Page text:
This study aimed to synthesize a new resin through immobilization of the 4,4′-((1Z,11Z)-2,5,8,11-tetraazadodeca-1,8-diene-1,11-diyl)diphenol (TRA) onto silica gel modified (Si-CPTS) with 3-chloropropyltrimethoxy silane (CPTS) and its application for the removal of chromium(VI) ions from aqueous solution as well as from industrial wastewater. The same applications were also made for industrial wastewater vapor. The objective purpose of this work was to investigate the influences of concentration, temperature, amount of metal ions, contact time and pH to sorption on the surface modified by TRA (Si-TRA). The newly synthesized Si-TRA is characterized with scanning electron microscope and elemental analysis and Cr(VI) heavy metal ions were used as sorbate. The sorption of Cr(VI) ion was evaluated by using batch methods. The value of adsorption of Cr(VI) ion was detected with an atomic absorption spectrometer. The maximum adsorption capacities and isotherm parameters were calculated from the Langmuir, Freundlich, and Dubinin–Radushkevich isotherm equations. Thermodynamic parameters such as free energy (ΔG°), entropy (ΔS°), and enthalpy (ΔH°) were also calculated from the sorption results. The modified structure used as adsorbent was successfully employed in the removal of Cr(VI) ions from the samples of industrial wastewater.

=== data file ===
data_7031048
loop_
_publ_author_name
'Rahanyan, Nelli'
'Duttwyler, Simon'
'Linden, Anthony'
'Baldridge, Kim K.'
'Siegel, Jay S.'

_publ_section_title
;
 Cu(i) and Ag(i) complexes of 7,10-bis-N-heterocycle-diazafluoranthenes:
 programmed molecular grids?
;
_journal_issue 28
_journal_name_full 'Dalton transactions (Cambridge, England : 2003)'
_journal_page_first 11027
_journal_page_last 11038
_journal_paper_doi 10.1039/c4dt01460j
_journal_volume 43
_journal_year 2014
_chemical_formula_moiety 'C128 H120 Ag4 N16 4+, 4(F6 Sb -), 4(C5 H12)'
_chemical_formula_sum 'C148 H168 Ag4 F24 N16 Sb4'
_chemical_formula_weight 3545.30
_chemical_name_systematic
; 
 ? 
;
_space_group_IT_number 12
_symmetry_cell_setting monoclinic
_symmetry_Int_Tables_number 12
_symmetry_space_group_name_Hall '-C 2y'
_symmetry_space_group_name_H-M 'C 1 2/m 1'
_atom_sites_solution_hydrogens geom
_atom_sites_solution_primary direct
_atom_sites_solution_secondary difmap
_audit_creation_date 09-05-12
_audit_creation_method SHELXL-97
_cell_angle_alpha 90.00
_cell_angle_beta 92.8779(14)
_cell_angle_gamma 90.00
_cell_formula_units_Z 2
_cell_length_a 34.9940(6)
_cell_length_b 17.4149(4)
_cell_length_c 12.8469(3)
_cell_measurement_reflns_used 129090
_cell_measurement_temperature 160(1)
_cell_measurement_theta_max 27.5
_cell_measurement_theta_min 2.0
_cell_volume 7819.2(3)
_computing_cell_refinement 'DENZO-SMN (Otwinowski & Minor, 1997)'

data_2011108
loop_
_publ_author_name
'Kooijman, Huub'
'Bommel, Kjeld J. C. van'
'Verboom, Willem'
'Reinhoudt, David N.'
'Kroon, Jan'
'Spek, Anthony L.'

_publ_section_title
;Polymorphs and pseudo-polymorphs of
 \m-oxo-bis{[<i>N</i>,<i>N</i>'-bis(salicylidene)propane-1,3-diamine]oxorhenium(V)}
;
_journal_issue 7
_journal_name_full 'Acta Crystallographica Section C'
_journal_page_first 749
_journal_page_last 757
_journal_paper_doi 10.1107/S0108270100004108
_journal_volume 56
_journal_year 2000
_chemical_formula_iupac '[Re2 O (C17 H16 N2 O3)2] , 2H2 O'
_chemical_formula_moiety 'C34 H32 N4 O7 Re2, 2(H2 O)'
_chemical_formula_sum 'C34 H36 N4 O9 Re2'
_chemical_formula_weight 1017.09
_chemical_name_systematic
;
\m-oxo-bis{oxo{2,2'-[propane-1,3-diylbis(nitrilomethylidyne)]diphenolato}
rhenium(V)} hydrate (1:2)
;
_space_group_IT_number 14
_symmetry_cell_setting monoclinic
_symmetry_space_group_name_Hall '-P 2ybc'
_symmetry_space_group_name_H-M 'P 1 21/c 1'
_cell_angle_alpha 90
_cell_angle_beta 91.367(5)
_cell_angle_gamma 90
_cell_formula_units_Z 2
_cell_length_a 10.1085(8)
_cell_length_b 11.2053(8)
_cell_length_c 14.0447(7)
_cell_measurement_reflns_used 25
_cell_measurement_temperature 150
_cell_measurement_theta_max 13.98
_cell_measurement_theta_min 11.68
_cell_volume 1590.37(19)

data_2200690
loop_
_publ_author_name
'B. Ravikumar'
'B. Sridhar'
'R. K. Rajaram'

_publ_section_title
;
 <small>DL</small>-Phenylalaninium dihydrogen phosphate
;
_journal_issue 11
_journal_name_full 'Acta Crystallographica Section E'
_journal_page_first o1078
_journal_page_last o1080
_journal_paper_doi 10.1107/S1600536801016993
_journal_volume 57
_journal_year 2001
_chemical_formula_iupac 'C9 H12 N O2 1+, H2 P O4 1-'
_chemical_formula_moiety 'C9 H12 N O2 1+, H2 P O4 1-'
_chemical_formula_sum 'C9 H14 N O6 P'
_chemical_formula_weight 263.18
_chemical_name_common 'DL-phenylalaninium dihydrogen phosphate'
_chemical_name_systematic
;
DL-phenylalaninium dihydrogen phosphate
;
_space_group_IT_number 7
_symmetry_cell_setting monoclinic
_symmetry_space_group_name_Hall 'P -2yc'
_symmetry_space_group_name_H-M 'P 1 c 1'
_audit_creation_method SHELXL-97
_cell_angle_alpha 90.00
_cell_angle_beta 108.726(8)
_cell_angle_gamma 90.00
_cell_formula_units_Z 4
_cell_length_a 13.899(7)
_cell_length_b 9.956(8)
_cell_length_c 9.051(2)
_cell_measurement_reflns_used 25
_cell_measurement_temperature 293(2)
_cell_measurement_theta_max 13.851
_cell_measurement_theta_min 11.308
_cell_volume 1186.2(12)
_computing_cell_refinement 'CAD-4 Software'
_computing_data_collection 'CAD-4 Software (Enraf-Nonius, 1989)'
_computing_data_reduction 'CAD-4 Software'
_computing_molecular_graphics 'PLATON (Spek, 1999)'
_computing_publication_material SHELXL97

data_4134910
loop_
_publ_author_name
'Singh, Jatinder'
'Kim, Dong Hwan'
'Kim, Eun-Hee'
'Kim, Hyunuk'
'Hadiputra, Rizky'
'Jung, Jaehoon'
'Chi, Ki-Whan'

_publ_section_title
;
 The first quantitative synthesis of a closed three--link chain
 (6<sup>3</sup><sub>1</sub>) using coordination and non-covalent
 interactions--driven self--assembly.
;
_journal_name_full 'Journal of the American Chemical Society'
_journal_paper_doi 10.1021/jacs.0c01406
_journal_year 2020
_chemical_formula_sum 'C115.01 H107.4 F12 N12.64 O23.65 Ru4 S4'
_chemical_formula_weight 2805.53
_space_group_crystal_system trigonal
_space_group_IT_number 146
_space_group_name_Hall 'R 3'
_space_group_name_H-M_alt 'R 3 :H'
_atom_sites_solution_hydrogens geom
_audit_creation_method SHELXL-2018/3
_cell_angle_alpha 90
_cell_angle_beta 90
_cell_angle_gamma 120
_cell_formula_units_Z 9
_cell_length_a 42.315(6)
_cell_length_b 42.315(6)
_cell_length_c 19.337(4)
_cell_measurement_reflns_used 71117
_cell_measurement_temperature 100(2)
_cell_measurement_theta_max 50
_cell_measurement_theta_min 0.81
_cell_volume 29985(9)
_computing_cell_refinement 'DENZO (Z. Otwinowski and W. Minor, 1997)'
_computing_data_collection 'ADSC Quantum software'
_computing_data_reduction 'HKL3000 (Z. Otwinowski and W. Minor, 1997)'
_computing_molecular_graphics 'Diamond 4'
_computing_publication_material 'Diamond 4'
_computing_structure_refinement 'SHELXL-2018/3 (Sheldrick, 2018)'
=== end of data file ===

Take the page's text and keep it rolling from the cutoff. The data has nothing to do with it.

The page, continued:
INTRODUCTION